Issues in Education

Lean thinking: a biz school experience

By Gopalakrishnan Narayanamurthy, Anand Gurumurthy and Raju Chockalingam

The Toyota Production System in the name of lean production has been widely studied and documented in the manufacturing sector [1]. In recent years, an adapted version of lean production in the name of lean thinking (LT) has entered the healthcare sector (e.g., Virginia Mason Medical Center, Intermountain Healthcare, Shouldice Hospital, Thedacare, HealthEast Care System, etc.) and software service sector (e.g., Wipro Technologies, etc.). Very recently, studies have anecdotally captured the experience of LT implementation in educational institutes. The authors’ study, outlined below, adds to this limited literature by developing a framework for LT implementation in educational institutes by studying the experience of implementing process improvement in a business school.

Framework for LT Implementation in Educational Institutes

The business school in question, located in India, includes an administrative staff of 66, along with 64 full-time and 26 adjunct faculty members distributed across eight academic areas, and about 750 students spread across various degree programs. The framework we developed for LT implementation consists of five steps:

Step 1. Construct process flow diagram (PFD) for all the degrees offered by the educational institute. Identify key stakeholders from the different degrees areas and involve them in the process of constructing the PFD, which should capture various function areas within a degree and associated processes, as well as interdependency between processes and function areas.

Step 2. Value stream mapping (VSM) of a specific degree to be studied. Select a degree from Step 1 for further analysis [2]. Stakeholders related to the selected degree have to be deeply involved. The selected degree can be further split into divisions based on its complexity, and a suitable division within a degree can be selected for LT application.

Among the five degrees, flagship degree was selected for LT implementation. This degree utilizes the majority of the physical resources of the school and hence contains huge potential for the application of LT to eliminate waste and to establish efficient workflow. Processes in the flagship degree are cyclical in nature and repeat on a term basis every three months. We developed a detailed VSM for a term within the flagship degree.

Step 3. Identify different types of waste and inefficiencies in the chosen degree. In this case, we identified the following six processes: rework, motion, waiting, overprocessing, overproduction and defects. Rework captures the defects that are irreversible. Several problems and associated waste were then identified for the processes within a term, including class scheduling, procurement and distribution, teaching sessions, feedback, assessment and grading. For example, the use of hardcopy forms for the feedback process involved three instances of waste: overprocessing, overproduction and defects.

Step 4. Implement solutions from LT lens to eliminate waste in the degree’s value stream. Lean tools and practices can be selected and suitably adapted for educational institutes to identify potential solutions. Once the solutions are proposed, future-state VSM is constructed. Feasible solutions using the LT lens were proposed by the stakeholders for all the problems. For the “hardcopy forms” problem in the “feedback” process, an online feedback portal ensuring a 100 percent feedback system was deployed by anchoring it to the electronic data interchange (EDI) lean practice.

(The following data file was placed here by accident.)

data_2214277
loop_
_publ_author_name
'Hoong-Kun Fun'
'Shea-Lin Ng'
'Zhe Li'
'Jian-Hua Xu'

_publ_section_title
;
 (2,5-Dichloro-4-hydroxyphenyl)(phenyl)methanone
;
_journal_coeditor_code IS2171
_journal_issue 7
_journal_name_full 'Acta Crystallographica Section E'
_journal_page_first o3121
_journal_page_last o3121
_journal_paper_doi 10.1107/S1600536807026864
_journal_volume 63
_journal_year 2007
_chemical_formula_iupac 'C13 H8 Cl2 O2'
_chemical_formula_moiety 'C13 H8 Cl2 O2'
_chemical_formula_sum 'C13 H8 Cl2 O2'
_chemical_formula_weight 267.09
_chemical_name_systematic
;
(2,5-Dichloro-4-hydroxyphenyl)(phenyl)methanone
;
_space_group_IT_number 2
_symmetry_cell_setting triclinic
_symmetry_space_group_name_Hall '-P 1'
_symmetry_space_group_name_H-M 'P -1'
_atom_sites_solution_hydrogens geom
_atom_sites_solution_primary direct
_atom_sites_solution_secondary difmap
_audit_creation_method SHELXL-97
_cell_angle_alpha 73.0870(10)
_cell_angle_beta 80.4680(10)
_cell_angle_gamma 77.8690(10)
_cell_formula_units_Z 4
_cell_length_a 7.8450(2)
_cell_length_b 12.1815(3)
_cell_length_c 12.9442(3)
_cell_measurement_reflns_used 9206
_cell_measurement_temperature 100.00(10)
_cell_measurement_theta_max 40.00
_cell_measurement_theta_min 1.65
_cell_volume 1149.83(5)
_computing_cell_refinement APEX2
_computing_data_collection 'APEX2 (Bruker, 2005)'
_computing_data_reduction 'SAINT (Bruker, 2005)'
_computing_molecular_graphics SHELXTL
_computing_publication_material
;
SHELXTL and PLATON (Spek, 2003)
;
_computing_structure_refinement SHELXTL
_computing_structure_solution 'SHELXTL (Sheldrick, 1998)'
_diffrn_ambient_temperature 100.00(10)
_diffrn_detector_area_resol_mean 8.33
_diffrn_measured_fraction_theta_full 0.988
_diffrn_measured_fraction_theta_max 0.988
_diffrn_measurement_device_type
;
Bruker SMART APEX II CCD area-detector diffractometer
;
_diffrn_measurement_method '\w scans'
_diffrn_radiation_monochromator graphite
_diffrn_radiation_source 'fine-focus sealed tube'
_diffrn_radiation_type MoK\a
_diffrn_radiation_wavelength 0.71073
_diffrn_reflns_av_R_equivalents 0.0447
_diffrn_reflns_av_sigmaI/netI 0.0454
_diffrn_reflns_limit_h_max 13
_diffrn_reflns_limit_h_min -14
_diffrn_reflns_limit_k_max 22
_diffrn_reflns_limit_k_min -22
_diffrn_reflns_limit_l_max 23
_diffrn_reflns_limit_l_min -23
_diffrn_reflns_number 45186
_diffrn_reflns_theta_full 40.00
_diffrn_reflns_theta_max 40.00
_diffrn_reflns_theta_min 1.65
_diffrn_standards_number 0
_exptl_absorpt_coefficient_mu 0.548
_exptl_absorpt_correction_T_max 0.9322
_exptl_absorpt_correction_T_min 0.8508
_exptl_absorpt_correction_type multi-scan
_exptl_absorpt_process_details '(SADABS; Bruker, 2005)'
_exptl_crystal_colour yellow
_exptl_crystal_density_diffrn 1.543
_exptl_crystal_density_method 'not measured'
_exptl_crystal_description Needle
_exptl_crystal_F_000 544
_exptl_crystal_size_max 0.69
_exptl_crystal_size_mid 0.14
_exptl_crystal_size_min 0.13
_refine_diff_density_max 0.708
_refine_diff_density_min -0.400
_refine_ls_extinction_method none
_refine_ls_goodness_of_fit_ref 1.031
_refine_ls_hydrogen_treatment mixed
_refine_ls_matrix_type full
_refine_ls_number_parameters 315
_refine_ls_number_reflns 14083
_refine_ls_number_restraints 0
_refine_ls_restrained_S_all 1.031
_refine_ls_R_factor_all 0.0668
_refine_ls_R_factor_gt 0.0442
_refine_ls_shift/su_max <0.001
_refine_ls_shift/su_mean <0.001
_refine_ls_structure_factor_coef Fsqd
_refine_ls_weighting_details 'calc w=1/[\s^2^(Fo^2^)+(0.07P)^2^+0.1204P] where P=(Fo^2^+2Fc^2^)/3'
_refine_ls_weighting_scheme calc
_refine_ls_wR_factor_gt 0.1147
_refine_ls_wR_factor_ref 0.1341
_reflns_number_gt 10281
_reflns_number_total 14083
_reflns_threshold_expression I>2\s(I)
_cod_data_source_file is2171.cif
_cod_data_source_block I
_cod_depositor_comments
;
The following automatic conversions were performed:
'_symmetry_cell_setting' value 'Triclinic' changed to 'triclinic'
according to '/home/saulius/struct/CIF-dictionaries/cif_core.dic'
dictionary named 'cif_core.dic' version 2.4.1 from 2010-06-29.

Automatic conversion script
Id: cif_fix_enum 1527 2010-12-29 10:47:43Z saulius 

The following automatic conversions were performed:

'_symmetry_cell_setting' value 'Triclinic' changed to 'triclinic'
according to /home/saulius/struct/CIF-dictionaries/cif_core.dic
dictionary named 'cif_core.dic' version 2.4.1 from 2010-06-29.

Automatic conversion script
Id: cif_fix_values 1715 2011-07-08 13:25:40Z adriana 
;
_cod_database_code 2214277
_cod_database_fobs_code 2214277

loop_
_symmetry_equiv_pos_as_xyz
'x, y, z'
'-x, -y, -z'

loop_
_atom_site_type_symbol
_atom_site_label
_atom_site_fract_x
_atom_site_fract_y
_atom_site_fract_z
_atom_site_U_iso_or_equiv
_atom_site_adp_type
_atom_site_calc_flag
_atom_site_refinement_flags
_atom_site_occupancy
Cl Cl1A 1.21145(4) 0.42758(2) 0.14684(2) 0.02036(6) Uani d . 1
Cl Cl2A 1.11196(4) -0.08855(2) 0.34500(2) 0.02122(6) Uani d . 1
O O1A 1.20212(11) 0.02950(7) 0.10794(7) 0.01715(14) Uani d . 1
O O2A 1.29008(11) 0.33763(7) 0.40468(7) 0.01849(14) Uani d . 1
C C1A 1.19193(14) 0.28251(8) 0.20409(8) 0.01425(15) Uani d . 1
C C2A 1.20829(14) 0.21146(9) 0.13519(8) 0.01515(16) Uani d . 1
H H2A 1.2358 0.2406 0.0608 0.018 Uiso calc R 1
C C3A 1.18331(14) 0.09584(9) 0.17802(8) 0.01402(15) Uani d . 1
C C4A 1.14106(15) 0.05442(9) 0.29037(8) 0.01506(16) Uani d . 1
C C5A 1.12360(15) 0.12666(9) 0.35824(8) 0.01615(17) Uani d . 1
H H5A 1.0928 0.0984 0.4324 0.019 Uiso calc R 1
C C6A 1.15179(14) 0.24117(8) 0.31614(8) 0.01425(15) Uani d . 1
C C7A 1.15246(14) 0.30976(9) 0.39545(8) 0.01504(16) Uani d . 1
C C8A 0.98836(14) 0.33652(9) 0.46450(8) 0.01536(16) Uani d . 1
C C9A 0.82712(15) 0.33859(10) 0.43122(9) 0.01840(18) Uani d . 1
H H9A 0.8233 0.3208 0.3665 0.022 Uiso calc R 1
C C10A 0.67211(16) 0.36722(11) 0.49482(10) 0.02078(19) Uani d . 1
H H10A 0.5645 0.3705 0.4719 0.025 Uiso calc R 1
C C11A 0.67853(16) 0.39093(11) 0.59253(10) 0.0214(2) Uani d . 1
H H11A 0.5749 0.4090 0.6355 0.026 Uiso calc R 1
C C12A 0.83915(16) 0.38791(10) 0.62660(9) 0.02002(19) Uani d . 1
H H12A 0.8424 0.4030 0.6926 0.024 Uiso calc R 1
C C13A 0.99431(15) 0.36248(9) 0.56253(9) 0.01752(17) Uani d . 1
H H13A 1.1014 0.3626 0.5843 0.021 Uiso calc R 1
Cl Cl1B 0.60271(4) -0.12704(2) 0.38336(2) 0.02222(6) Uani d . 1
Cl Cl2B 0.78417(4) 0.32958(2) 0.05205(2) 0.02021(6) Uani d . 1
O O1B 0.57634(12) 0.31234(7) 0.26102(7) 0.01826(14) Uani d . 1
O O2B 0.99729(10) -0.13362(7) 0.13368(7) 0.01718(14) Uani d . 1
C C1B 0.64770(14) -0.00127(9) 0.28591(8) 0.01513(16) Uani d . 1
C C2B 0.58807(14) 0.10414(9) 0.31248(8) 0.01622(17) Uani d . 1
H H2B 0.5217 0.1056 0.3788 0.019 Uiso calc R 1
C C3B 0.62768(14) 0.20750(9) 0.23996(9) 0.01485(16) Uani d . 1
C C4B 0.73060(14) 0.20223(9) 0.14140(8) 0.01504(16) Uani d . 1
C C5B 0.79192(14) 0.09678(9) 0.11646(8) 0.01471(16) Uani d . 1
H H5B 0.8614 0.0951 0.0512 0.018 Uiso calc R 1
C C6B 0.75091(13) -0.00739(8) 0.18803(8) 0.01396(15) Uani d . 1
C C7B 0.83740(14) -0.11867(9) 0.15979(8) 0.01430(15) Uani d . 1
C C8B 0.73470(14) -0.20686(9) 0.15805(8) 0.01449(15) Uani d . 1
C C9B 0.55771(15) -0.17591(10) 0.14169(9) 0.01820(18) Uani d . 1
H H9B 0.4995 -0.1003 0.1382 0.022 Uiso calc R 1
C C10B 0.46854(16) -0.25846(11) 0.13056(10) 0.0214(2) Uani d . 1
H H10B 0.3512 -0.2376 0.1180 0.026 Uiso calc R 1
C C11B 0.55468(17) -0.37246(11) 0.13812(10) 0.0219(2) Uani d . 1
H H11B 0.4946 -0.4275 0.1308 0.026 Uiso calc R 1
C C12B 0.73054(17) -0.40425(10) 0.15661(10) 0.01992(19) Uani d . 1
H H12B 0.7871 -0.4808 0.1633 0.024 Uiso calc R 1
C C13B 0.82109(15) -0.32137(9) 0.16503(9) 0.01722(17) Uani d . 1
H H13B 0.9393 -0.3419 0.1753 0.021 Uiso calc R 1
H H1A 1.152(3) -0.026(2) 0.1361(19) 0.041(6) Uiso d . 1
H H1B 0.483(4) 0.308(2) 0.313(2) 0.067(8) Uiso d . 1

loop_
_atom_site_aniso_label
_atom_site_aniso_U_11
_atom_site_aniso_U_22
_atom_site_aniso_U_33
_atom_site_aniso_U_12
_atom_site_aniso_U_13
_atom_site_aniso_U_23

Step 5. Compare the change in performance measures and pursue continuous improvement. The benefits realized must be compared by evaluating the performance measures before and after the implementation of LT. After comparing the benefits, all of the degrees have to be reanalyzed, and one of them needs to be selected to repeat Steps 2-5 in pursuit of perfection through kaizen. Archived data was collected on student attendance, elective choice and feedback from the business school.  Absenteeism increased across the terms in both batches, but the amount of increase was smaller in Batch 2 (Figure 1a). The number of unfilled seats in an elective course was drastically reduced in Batch 2 (Figure 1b), which can be attributed to the readily available elective course outlines on the online portal. Missed feedback responses were also reduced after LT implementation (Figure 1c).

The proposed framework presented above lacks generalization as it was developed from the experience of a single business school. It needs to be empirically validated by applying it to multiple educational institutes in order to check the long-term impact of lean thinking.

Gopalakrishnan Narayanamurthy, Anand Gurumurthy and Raju Chockalingam are faculty members in the Quantitative Methods & Operations Management (QM & OM) Area at the Indian Institute of Management, Kozhikode, Kerala, India. This article is an abridged version of their manuscript titled, “Applying Lean Thinking in an Educational Institute – An Action Research.”

  1. Holweg, M., 2007, “The genealogy of lean production,” Journal of Operations Management, Vol. 25, No. 2, pp. 420-437.
  2. Narayanamurthy, G., and Anand, G., 2014, “Process selection for implementing lean thinking: An AHP application, NITIE-POMS International Conference 2014, Dec. 18-21, 2014, NITIE, Mumbai, Maharashtra, India.